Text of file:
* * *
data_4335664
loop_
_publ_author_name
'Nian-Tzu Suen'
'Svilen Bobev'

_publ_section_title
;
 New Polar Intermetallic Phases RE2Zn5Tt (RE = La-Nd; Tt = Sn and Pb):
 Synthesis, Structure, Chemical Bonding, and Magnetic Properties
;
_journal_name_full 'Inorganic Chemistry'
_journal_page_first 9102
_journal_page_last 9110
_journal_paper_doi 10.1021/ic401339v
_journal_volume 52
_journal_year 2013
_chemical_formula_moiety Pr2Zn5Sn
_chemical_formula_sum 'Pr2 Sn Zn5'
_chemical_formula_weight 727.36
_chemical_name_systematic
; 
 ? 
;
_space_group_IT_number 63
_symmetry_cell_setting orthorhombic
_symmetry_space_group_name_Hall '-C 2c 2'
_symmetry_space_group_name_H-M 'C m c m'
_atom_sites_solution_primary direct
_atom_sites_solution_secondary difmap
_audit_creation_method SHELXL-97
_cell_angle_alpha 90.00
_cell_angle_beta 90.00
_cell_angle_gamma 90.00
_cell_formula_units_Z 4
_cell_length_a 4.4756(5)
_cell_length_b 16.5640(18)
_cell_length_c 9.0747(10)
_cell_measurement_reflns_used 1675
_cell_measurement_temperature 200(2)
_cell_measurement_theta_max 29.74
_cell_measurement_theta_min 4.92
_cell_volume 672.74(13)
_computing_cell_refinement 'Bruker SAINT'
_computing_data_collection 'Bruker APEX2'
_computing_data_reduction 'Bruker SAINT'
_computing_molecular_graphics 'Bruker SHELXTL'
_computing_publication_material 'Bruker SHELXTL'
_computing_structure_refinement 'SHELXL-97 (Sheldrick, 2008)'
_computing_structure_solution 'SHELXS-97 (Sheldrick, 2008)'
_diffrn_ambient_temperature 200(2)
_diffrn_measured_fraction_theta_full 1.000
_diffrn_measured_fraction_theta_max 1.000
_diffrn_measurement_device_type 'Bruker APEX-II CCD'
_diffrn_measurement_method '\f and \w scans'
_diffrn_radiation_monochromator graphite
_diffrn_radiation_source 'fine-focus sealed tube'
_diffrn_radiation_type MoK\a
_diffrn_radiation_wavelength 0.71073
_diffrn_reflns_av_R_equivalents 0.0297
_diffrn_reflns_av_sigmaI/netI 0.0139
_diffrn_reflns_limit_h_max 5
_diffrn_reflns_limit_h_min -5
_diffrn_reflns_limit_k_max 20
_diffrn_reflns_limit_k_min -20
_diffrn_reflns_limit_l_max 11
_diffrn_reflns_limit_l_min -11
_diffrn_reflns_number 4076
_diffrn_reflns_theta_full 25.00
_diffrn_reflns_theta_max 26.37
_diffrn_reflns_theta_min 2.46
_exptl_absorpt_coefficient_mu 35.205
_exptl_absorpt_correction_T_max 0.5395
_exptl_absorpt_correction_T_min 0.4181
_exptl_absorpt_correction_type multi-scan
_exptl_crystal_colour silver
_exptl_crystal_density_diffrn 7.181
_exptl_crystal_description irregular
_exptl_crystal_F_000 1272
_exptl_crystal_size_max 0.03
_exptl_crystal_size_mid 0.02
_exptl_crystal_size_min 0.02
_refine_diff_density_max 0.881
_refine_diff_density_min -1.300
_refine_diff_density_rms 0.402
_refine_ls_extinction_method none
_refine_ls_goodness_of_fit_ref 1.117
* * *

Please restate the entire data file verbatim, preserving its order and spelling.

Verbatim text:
data_4335664
loop_
_publ_author_name
'Nian-Tzu Suen'
'Svilen Bobev'

_publ_section_title
;
 New Polar Intermetallic Phases RE2Zn5Tt (RE = La-Nd; Tt = Sn and Pb):
 Synthesis, Structure, Chemical Bonding, and Magnetic Properties
;
_journal_name_full 'Inorganic Chemistry'
_journal_page_first 9102
_journal_page_last 9110
_journal_paper_doi 10.1021/ic401339v
_journal_volume 52
_journal_year 2013
_chemical_formula_moiety Pr2Zn5Sn
_chemical_formula_sum 'Pr2 Sn Zn5'
_chemical_formula_weight 727.36
_chemical_name_systematic
; 
 ? 
;
_space_group_IT_number 63
_symmetry_cell_setting orthorhombic
_symmetry_space_group_name_Hall '-C 2c 2'
_symmetry_space_group_name_H-M 'C m c m'
_atom_sites_solution_primary direct
_atom_sites_solution_secondary difmap
_audit_creation_method SHELXL-97
_cell_angle_alpha 90.00
_cell_angle_beta 90.00
_cell_angle_gamma 90.00
_cell_formula_units_Z 4
_cell_length_a 4.4756(5)
_cell_length_b 16.5640(18)
_cell_length_c 9.0747(10)
_cell_measurement_reflns_used 1675
_cell_measurement_temperature 200(2)
_cell_measurement_theta_max 29.74
_cell_measurement_theta_min 4.92
_cell_volume 672.74(13)
_computing_cell_refinement 'Bruker SAINT'
_computing_data_collection 'Bruker APEX2'
_computing_data_reduction 'Bruker SAINT'
_computing_molecular_graphics 'Bruker SHELXTL'
_computing_publication_material 'Bruker SHELXTL'
_computing_structure_refinement 'SHELXL-97 (Sheldrick, 2008)'
_computing_structure_solution 'SHELXS-97 (Sheldrick, 2008)'
_diffrn_ambient_temperature 200(2)
_diffrn_measured_fraction_theta_full 1.000
_diffrn_measured_fraction_theta_max 1.000
_diffrn_measurement_device_type 'Bruker APEX-II CCD'
_diffrn_measurement_method '\f and \w scans'
_diffrn_radiation_monochromator graphite
_diffrn_radiation_source 'fine-focus sealed tube'
_diffrn_radiation_type MoK\a
_diffrn_radiation_wavelength 0.71073
_diffrn_reflns_av_R_equivalents 0.0297
_diffrn_reflns_av_sigmaI/netI 0.0139
_diffrn_reflns_limit_h_max 5
_diffrn_reflns_limit_h_min -5
_diffrn_reflns_limit_k_max 20
_diffrn_reflns_limit_k_min -20
_diffrn_reflns_limit_l_max 11
_diffrn_reflns_limit_l_min -11
_diffrn_reflns_number 4076
_diffrn_reflns_theta_full 25.00
_diffrn_reflns_theta_max 26.37
_diffrn_reflns_theta_min 2.46
_exptl_absorpt_coefficient_mu 35.205
_exptl_absorpt_correction_T_max 0.5395
_exptl_absorpt_correction_T_min 0.4181
_exptl_absorpt_correction_type multi-scan
_exptl_crystal_colour silver
_exptl_crystal_density_diffrn 7.181
_exptl_crystal_description irregular
_exptl_crystal_F_000 1272
_exptl_crystal_size_max 0.03
_exptl_crystal_size_mid 0.02
_exptl_crystal_size_min 0.02
_refine_diff_density_max 0.881
_refine_diff_density_min -1.300
_refine_diff_density_rms 0.402
_refine_ls_extinction_method none
_refine_ls_goodness_of_fit_ref 1.117